The powerful feeling of confidence that you get from studying history runs into one big obstacle today…the media.

This is a new force facing mankind. Never before have we had such a persistent, penetrative volume of instant news and information. There are so many voices today and it’s so hard to turn them off that we can be easily carried away by the flood.

Many advisors believe they need to be connected to the media…and this is a huge mistake.  I do a lot of coaching and one of the biggest challenges I face when working with advisors is confronting the amount of time each day they spend staring at the TV or monitoring the media.

I did some work recently with a NYC wirehouse team and I visited their office for a day just to see what was going on. The team was successful but they were having some strange problems that seemed to be mostly communication related. So I did a basic time & motion study on the team leaders. They spent over half the day watching CNBC!

They were glued to the screen, listening, commenting, reacting to everything they heard or saw. When a junior advisor came in to ask an important question…they shushed him up to hear some portfolio manager touting his favorite stocks. He walked out with no answer and with the lesson that you don’t disturb the bosses during the day.

At the end of the day we all gathered for a meeting where I was to present some of my findings. I started by taking a razor knife and cutting the video cable behind the senior partner’s TV.

They were shocked and didn’t know how to react. But it was crystal clear to me that their problem started with the inaccessibility of their leaders.  The guy eventually reconnected his TV so it wasn’t a total transformation, but we built some new commitments and started a new habit pattern that helped them quite a bit.

Action Steps

To stay positive, start by getting your head out of the media vortex. It’s a bottomless pit that will suck you in deeper every day. And it will NEVER be good news. Hell, the media mantra for decades has been “If it bleeds, it leads!”  Business-wise you will never make a dime from it.  I know that cutting the cable is easier said than done but it will be a good first step toward maintaining some energy balance in your life.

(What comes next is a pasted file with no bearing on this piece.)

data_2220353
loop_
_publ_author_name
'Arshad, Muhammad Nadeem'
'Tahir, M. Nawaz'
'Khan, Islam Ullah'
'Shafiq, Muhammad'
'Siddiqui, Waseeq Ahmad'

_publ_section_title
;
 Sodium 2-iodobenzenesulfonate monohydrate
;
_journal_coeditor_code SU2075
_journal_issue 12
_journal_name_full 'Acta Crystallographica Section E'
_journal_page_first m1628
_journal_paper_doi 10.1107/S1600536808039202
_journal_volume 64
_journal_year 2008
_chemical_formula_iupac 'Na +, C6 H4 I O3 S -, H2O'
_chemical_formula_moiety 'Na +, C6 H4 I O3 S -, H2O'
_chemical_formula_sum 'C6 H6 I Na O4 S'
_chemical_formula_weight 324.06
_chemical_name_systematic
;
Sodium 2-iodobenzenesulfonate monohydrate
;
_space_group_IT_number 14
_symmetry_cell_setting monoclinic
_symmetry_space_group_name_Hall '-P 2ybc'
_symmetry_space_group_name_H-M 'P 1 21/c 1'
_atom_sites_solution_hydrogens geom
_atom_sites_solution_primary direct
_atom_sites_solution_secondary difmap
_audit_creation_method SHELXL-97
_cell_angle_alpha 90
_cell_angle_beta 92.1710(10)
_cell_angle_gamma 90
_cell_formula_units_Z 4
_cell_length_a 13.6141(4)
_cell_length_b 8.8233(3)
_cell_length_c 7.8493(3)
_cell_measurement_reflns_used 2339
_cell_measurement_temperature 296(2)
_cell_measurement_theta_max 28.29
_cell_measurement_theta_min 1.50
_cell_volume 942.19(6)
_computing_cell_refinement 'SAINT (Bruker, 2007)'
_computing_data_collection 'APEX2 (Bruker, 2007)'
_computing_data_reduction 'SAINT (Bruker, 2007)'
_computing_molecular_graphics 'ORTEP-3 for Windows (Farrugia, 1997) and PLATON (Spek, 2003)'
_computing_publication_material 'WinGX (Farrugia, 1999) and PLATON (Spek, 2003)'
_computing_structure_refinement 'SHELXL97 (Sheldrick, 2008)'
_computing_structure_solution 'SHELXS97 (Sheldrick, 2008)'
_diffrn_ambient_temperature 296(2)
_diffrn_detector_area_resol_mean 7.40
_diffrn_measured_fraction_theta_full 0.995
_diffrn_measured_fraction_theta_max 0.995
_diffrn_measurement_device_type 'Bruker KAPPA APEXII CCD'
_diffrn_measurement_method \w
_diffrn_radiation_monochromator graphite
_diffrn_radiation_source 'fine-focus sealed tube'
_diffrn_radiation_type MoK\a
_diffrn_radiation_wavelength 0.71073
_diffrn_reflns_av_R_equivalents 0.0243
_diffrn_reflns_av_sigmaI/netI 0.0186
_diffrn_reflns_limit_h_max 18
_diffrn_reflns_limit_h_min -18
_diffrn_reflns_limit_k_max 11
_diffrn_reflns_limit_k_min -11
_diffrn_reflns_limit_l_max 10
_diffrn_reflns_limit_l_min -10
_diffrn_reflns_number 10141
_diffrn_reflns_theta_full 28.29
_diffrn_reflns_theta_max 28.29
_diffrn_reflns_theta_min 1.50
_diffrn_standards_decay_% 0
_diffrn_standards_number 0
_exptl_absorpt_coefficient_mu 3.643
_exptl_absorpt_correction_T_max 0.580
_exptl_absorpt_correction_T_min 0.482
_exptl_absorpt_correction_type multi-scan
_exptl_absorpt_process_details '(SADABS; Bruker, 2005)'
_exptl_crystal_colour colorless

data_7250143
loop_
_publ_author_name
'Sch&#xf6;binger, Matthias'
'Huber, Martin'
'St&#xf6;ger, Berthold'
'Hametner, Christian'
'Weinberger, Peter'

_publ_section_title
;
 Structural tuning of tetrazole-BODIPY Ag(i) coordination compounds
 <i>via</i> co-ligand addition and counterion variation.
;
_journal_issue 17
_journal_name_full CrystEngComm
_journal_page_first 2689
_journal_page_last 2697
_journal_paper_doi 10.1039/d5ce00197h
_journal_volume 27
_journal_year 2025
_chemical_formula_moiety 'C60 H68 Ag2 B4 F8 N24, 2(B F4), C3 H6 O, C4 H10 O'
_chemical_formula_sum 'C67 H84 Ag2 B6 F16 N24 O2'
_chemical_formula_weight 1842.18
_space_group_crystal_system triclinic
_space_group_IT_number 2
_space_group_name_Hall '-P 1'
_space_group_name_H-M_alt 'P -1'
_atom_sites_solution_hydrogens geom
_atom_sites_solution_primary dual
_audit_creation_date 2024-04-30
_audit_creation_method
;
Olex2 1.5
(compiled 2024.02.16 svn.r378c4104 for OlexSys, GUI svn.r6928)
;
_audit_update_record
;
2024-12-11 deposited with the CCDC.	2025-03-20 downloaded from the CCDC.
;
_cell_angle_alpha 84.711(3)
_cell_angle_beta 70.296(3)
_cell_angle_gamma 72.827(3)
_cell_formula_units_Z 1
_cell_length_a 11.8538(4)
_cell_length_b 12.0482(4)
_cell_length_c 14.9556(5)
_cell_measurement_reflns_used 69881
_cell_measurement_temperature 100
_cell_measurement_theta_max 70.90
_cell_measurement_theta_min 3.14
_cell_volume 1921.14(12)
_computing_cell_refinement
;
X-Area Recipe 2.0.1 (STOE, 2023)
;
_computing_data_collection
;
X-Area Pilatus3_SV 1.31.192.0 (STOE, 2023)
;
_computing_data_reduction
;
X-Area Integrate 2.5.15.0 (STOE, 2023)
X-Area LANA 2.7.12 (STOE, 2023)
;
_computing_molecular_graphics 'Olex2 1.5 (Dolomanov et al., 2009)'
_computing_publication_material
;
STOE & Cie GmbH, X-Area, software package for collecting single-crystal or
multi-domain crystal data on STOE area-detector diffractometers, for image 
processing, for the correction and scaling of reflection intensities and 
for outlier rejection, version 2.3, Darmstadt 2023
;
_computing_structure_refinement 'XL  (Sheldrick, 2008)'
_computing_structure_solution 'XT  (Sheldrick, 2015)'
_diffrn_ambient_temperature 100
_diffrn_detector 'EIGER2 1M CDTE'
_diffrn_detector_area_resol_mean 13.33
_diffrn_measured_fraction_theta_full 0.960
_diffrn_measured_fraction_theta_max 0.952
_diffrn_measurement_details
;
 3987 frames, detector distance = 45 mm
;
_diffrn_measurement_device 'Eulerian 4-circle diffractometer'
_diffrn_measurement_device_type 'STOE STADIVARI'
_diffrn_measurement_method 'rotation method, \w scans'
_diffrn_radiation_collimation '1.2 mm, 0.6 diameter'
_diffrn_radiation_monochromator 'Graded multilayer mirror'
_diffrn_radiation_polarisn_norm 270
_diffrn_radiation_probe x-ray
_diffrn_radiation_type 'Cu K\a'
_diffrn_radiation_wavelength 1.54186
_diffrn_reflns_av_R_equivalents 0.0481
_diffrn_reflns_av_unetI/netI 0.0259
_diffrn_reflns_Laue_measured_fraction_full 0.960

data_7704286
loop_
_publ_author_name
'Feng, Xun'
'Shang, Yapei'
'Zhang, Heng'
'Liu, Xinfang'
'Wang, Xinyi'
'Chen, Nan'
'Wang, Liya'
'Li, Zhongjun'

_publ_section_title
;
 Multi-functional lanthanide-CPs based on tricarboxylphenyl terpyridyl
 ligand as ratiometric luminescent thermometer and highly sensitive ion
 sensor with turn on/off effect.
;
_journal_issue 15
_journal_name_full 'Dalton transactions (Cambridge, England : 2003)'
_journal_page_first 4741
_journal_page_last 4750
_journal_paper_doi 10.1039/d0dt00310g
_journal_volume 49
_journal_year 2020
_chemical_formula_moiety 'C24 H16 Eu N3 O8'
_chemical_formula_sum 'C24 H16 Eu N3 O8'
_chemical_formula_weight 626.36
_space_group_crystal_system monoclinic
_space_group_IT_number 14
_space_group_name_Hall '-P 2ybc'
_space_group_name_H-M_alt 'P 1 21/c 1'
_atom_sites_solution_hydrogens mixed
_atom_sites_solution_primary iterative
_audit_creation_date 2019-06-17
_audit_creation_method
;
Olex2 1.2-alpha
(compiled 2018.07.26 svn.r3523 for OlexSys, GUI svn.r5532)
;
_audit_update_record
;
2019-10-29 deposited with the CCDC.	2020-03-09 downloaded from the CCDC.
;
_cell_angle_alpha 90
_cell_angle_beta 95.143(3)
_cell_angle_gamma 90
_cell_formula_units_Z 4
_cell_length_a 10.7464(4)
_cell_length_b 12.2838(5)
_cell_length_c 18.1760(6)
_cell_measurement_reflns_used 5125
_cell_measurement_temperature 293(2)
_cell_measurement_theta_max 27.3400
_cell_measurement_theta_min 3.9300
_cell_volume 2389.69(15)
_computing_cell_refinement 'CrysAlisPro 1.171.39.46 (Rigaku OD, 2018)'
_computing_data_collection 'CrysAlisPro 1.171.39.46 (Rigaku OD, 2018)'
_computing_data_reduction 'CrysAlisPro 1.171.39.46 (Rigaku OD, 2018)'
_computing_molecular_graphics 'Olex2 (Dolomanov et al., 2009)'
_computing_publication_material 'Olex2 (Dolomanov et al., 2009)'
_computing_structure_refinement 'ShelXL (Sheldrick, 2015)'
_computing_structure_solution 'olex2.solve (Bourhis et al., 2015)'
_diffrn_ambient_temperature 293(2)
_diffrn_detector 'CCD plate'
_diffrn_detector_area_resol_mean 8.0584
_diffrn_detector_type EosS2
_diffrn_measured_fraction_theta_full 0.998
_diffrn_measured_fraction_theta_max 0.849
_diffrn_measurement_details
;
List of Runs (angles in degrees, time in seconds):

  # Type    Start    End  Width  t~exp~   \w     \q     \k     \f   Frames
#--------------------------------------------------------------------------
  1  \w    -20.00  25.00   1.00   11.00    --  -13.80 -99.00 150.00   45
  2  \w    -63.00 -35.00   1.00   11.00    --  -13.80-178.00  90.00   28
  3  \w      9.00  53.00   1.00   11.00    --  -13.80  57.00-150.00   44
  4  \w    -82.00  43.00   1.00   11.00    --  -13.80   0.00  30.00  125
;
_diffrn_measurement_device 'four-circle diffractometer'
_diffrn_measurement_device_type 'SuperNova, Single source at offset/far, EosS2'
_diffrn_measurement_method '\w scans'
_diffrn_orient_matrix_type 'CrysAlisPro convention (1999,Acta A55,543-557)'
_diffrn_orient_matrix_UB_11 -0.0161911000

If you have a TV in your lobby for clients to view, turn off CNBC and loop a DVD of The Dick Van Dyke Show, The Best of Johnny Carson or one of the greatest sitcoms, Taxi.  Not Taxi Driver…just Taxi with Judd Hirsch.  (If you’re too young to know these shows, watch them yourself. )

If a client asks, “Why aren’t you watching CNBC?”  Answer, “I’m a financial professional. I don’t watch the news…I MAKE the news!” 

Aye aye, Captain.   Damn straight!

Avoid Black Holes

Cut yourself off from people who drain your enthusiasm. These might be clients, colleagues, friends, or even extended family members.

I love my mother-in-law and I know this is cliche, but she’s like a dark cloud of negative energy. (Fortunately she doesn’t have a computer!)  So when she comes over I give her a big hug, tell her a joke, and run quickly from the room!

Clients can be harder to disconnect from because you want to be there for them. So if you can’t cut them off, time block them. Set a clock and when the alarm rings shift the tone of the conversation. “Dave, I love you, but I have a meeting in one minute.  Tell me the best thing that happened to you yesterday. You’ve got 30 seconds and then I’ve gotta’ go!” Try to get them focused on something positive before you hang up. But DO hang up!

In conclusion…

Being positive takes energy but it pays dividends professionally and personally.

First, successful, intelligent investors don’t want to work with Eeyore. If you’re my advisor and every time we talk you depress and confuse me what the hell do I need you for?  I’m already depressed and confused. I need you to be a bright light, a beacon of hope on a dark horizon. I want to feel that you’re energized and passionate about what you do and how you’re working to get me to my goals. I want to see you as a reflection of myself…or the better parts of myself.

Personally, a positive attitude can help you live healthier, stronger and longer. That’s a proven scientific fact. Not to mention the impact it can have on everyone around you. You become someone who inspires and lifts up other people. Taken to a higher level, you become a person who can truly help others.

So start thinking happy thoughts. Look for reasons to be thankful, upbeat and energized. Try to enjoy more of each day and focus on the good stuff happening all around us. Limit your exposure to toxic radiation and counter-punch the news with laughter, joy and fun. I’d say get to the gym and workout, but coming from me that’s strange advice.

Actually, I did a push-up this morning and I do feel better about myself. Felt the burn…didn’t want to over-train, so I stopped at one.  Tomorrow…watch out baby!